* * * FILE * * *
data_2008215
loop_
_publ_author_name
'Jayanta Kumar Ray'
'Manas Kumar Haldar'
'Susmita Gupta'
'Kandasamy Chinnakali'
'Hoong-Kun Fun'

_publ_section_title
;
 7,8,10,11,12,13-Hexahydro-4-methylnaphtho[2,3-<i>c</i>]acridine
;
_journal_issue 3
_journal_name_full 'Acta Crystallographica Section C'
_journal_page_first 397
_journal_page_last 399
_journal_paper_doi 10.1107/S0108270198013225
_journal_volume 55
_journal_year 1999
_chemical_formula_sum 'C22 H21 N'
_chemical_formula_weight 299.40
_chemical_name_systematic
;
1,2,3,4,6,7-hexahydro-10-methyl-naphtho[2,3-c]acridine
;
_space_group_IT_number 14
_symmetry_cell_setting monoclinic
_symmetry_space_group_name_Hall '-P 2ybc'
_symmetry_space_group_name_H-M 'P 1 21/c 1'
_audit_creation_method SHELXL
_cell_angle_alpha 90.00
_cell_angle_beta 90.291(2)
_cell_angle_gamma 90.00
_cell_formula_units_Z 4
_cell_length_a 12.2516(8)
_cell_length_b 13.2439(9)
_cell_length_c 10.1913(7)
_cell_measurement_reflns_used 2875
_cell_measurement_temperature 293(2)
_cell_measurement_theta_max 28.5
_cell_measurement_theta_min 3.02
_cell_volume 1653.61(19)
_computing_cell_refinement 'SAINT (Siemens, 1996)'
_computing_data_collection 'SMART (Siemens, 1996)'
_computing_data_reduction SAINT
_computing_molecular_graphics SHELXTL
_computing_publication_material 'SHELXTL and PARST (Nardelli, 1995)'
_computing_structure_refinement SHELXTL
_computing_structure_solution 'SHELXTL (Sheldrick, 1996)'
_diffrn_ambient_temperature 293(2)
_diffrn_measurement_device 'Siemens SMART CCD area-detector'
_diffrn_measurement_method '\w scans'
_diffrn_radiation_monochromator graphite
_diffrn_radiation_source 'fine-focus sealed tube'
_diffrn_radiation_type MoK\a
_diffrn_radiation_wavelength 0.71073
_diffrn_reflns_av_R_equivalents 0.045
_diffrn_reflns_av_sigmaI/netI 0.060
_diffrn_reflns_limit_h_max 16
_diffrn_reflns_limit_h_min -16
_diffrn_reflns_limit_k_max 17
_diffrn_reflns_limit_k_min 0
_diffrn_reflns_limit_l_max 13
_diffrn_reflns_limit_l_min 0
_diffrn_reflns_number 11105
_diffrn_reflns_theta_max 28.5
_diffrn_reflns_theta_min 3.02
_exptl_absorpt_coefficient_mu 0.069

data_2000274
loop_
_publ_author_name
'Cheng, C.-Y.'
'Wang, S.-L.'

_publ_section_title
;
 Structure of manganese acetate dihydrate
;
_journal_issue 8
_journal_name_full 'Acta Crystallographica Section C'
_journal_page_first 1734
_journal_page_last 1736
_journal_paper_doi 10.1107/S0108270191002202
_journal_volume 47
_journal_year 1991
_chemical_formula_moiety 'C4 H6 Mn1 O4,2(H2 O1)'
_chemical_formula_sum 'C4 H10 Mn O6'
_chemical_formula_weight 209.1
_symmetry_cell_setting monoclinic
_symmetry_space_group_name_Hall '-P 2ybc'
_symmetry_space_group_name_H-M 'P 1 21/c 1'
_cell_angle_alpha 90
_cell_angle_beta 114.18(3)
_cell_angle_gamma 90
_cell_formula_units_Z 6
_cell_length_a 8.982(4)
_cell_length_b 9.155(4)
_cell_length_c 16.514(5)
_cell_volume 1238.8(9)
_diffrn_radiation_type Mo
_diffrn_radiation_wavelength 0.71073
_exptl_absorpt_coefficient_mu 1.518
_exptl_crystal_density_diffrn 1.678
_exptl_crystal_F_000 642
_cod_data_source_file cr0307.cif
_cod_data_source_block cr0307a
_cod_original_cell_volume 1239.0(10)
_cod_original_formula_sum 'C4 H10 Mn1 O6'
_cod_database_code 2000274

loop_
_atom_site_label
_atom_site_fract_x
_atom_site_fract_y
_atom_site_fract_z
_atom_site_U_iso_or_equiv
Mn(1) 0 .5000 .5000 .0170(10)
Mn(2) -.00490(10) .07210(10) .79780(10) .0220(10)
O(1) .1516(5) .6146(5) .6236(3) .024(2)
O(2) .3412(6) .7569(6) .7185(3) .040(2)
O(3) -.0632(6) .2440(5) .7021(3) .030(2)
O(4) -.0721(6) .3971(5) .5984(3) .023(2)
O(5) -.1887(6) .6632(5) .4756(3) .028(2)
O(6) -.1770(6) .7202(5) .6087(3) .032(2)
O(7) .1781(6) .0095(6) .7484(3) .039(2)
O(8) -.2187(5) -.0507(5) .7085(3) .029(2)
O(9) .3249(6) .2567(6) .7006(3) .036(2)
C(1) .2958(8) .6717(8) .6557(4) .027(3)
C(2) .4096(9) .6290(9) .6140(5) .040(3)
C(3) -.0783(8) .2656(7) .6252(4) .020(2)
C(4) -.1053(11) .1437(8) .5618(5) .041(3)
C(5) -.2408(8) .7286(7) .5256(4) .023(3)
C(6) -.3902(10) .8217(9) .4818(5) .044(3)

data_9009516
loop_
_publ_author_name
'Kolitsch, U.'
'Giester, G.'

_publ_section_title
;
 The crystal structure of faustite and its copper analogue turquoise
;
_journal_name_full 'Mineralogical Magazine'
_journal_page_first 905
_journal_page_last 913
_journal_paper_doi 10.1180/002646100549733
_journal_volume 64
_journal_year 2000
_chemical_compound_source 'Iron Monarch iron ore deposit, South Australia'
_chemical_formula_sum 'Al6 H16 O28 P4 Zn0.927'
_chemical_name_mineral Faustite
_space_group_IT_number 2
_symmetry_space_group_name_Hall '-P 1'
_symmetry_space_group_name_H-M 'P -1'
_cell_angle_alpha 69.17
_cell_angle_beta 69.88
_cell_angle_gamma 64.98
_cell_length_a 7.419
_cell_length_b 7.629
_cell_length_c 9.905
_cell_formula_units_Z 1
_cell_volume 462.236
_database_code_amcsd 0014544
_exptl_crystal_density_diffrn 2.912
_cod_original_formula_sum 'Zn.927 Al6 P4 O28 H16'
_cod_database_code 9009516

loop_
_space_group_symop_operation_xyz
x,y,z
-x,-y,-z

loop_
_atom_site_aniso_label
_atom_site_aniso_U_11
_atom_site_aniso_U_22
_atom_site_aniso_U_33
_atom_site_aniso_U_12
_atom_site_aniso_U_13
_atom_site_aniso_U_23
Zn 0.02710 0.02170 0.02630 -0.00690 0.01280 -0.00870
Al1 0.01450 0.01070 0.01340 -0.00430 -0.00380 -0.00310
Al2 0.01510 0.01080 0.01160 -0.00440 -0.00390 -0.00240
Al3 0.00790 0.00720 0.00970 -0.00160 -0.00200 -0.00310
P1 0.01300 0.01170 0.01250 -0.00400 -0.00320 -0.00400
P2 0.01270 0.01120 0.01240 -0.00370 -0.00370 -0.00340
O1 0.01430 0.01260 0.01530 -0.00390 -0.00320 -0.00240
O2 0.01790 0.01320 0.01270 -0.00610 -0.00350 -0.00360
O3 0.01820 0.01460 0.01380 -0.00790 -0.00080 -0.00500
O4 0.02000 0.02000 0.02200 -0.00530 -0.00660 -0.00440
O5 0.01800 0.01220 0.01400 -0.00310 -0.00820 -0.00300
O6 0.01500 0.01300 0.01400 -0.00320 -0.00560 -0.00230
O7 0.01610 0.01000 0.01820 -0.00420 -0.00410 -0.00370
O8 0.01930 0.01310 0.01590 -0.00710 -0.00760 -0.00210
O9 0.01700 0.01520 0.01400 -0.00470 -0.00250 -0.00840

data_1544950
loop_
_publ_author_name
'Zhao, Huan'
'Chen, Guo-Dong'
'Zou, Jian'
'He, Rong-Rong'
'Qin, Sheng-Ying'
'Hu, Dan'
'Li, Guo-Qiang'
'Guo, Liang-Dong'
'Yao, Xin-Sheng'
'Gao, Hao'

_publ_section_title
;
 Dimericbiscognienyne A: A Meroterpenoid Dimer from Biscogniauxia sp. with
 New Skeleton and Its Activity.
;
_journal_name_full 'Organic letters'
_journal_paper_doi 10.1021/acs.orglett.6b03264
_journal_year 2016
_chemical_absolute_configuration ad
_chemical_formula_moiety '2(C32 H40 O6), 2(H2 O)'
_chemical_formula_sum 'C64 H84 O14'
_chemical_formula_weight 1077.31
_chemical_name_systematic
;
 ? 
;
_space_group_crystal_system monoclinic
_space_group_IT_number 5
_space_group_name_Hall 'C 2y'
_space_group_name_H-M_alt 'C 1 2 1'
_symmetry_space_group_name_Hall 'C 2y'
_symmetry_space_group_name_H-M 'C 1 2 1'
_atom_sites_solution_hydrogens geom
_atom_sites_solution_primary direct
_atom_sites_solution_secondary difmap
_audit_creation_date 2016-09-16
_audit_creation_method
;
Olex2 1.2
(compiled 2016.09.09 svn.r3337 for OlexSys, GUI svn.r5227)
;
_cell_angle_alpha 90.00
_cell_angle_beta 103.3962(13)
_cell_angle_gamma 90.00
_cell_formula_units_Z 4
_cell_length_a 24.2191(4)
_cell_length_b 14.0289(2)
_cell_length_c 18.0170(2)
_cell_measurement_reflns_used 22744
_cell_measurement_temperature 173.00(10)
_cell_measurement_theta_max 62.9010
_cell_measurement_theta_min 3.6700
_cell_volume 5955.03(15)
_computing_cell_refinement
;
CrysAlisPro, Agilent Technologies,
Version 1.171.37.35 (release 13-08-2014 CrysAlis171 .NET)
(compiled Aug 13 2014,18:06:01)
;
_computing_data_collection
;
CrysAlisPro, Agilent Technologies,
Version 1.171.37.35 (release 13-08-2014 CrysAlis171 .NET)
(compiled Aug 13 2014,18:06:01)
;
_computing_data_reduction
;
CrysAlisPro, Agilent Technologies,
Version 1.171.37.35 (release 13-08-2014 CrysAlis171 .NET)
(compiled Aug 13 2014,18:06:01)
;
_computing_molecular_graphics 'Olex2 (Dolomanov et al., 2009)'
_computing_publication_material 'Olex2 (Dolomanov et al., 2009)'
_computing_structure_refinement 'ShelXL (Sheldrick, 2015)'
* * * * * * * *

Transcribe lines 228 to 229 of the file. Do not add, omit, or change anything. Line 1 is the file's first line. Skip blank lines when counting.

_atom_sites_solution_primary direct
_atom_sites_solution_secondary difmap